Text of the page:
Half of North Burnett suffered sunburn last year
WITH barbecues, watersports and backyard cricket being some of the most popular Australia Day activities for North Burnett residents, Cancer Council Queensland urged people to stay sun smart at the weekend after ultraviolet rays were predicted in the extremes.
According to the Queensland Government, 48.9 per cent of Wide Bay locals experienced sunburn in the last year, and 133 sunburn cases were treated by Queensland emergency departments in the first half of 2018.
Cancer Council Queensland CEO Chris McMillan said this data was alarming.
“Almost all of these cases could have been avoided by using good sun protection measures,” Ms McMillan said.
“It’s extremely concerning that some people are getting sunburnt so badly they need emergency care.
“Sunburn isn’t just painful – it’s a sign UV rays have damaged your skin. The sunburn might fade but the UV damage remains and increases your risk of skin cancer.”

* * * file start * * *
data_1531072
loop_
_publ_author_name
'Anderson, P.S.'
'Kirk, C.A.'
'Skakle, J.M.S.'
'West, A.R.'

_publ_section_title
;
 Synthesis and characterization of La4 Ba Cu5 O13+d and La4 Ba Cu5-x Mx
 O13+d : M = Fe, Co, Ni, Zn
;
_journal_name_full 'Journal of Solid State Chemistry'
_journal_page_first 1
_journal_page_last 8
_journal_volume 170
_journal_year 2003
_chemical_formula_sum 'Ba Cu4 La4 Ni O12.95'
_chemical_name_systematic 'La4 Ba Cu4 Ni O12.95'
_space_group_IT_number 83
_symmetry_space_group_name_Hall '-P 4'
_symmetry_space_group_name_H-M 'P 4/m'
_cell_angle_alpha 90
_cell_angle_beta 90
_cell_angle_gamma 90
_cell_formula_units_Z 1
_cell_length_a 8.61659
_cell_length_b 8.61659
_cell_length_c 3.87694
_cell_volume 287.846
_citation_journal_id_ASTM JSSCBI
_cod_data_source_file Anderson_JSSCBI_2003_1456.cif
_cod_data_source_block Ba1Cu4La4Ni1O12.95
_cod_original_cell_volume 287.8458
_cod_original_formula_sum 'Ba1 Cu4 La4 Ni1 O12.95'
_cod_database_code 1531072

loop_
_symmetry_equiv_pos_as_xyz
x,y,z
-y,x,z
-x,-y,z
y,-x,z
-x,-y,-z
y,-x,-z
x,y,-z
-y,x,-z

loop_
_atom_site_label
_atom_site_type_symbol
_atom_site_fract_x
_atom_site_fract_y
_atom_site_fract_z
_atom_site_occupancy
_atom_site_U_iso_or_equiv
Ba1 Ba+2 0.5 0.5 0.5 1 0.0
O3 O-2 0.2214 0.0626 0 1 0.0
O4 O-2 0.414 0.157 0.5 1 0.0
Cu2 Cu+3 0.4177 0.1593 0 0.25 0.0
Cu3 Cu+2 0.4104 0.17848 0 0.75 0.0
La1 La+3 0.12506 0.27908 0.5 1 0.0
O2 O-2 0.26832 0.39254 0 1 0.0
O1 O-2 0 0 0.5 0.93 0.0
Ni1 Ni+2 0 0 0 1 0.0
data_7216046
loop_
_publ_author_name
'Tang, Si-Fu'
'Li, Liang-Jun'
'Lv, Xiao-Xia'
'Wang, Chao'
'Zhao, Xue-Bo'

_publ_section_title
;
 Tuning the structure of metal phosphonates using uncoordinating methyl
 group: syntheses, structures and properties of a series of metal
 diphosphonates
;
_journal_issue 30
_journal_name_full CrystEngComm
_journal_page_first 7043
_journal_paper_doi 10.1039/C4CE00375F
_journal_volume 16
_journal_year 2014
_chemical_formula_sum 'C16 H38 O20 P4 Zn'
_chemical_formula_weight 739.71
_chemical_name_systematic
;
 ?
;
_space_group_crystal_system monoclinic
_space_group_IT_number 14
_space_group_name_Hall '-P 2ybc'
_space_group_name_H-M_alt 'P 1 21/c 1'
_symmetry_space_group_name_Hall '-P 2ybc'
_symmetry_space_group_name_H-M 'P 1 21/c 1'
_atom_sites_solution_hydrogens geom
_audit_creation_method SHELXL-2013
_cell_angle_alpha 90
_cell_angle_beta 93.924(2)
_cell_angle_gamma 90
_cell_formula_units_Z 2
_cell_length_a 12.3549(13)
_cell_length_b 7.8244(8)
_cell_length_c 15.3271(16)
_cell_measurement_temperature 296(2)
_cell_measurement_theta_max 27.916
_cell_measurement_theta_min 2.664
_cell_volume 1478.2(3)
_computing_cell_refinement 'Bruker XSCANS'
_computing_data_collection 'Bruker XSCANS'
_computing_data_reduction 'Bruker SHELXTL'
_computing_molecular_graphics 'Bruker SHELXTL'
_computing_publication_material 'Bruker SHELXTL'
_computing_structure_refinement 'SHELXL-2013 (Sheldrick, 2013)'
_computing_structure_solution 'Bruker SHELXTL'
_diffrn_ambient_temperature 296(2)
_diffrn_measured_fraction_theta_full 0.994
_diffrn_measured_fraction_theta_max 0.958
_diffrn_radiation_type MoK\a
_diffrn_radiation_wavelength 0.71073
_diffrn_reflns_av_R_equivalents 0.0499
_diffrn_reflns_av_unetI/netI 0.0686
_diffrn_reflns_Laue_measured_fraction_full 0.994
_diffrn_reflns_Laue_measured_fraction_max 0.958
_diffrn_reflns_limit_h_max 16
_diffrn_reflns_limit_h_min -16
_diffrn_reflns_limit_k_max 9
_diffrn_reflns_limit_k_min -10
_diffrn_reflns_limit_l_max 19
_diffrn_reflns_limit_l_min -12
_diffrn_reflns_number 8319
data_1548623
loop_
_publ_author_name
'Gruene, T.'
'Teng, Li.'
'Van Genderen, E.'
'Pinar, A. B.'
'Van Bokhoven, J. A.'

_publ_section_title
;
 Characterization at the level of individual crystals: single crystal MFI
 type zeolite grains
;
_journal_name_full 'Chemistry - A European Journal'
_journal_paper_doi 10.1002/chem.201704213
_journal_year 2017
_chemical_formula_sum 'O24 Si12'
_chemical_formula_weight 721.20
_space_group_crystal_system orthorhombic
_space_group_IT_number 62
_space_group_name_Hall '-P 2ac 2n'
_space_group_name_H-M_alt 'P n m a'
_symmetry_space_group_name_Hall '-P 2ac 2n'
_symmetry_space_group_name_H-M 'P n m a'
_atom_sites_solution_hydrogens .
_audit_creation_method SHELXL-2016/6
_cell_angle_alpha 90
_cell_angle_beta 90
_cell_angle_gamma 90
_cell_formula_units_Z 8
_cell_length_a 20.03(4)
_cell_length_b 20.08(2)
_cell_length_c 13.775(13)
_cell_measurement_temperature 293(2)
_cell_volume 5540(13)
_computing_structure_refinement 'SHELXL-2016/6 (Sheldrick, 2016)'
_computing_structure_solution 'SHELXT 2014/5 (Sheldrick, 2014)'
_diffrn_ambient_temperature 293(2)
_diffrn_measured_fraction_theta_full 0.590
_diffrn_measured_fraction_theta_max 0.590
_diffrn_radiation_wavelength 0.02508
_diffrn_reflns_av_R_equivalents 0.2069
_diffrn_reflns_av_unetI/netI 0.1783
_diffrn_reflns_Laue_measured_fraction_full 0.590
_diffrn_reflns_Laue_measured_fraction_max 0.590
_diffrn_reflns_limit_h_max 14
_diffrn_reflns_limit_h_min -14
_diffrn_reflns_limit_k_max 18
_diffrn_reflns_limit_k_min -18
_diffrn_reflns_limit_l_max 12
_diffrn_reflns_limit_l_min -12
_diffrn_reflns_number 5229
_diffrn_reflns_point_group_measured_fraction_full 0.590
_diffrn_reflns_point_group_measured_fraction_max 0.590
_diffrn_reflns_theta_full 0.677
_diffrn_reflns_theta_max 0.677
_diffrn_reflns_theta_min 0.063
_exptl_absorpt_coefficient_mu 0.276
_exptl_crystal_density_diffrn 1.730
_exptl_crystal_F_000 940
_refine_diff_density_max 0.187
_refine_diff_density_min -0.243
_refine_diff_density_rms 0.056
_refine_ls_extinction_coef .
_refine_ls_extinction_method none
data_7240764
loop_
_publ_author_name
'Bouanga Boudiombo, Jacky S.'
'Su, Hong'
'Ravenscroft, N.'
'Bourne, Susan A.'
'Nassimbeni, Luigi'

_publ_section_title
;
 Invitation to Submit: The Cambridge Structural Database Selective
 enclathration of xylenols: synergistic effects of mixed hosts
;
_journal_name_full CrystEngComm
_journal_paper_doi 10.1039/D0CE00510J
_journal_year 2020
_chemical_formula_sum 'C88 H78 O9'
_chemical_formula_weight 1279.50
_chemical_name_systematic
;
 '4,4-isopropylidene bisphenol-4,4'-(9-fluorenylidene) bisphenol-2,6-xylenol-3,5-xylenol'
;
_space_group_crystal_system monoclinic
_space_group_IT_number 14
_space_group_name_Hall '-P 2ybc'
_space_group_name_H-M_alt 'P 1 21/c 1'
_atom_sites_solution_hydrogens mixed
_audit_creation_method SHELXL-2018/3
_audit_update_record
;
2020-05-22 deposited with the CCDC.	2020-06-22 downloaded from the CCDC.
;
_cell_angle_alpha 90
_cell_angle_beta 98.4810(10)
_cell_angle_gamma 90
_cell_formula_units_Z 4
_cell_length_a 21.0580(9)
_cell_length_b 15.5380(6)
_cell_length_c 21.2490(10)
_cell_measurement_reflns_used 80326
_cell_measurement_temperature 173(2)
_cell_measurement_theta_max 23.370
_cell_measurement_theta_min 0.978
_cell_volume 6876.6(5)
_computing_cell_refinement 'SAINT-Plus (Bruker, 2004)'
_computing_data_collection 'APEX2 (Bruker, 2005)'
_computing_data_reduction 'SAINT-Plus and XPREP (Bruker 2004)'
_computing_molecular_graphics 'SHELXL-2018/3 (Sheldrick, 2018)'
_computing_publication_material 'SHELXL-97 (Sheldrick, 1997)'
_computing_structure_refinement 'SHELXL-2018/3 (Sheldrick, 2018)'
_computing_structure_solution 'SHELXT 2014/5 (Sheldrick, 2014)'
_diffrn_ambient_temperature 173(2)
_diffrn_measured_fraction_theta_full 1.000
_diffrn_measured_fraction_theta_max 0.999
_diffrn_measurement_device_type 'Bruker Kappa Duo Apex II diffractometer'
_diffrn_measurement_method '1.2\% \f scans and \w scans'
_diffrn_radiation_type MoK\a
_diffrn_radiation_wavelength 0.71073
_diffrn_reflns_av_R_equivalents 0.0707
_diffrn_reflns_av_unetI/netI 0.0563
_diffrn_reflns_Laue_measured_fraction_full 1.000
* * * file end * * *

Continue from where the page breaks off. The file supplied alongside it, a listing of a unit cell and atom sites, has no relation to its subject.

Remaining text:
Ms McMillan said our state had the highest rate of skin cancer in the world with around 3600 Queenslanders diagnosed with melanoma each year.
She had urged Queenslanders to keep sun protection top-of-mind ahead of Australia Day.
Ms McMillan said where possible, people should avoid excess sun exposure, especially during periods of extreme heat and UV, keep cool, and drink as much water as possible.
“It’s also crucial that families apply sunscreen properly – apply one teaspoon per limb, for the front and back of the torso, face and neck, including ears, 20 minutes before going outdoors, and reapply at least every two hours.”
SLIP SLOP SLAP: Cancer Council Queensland is urging people to stay sun smart this weekend while ultraviolent radiation levels are predicted to be extreme.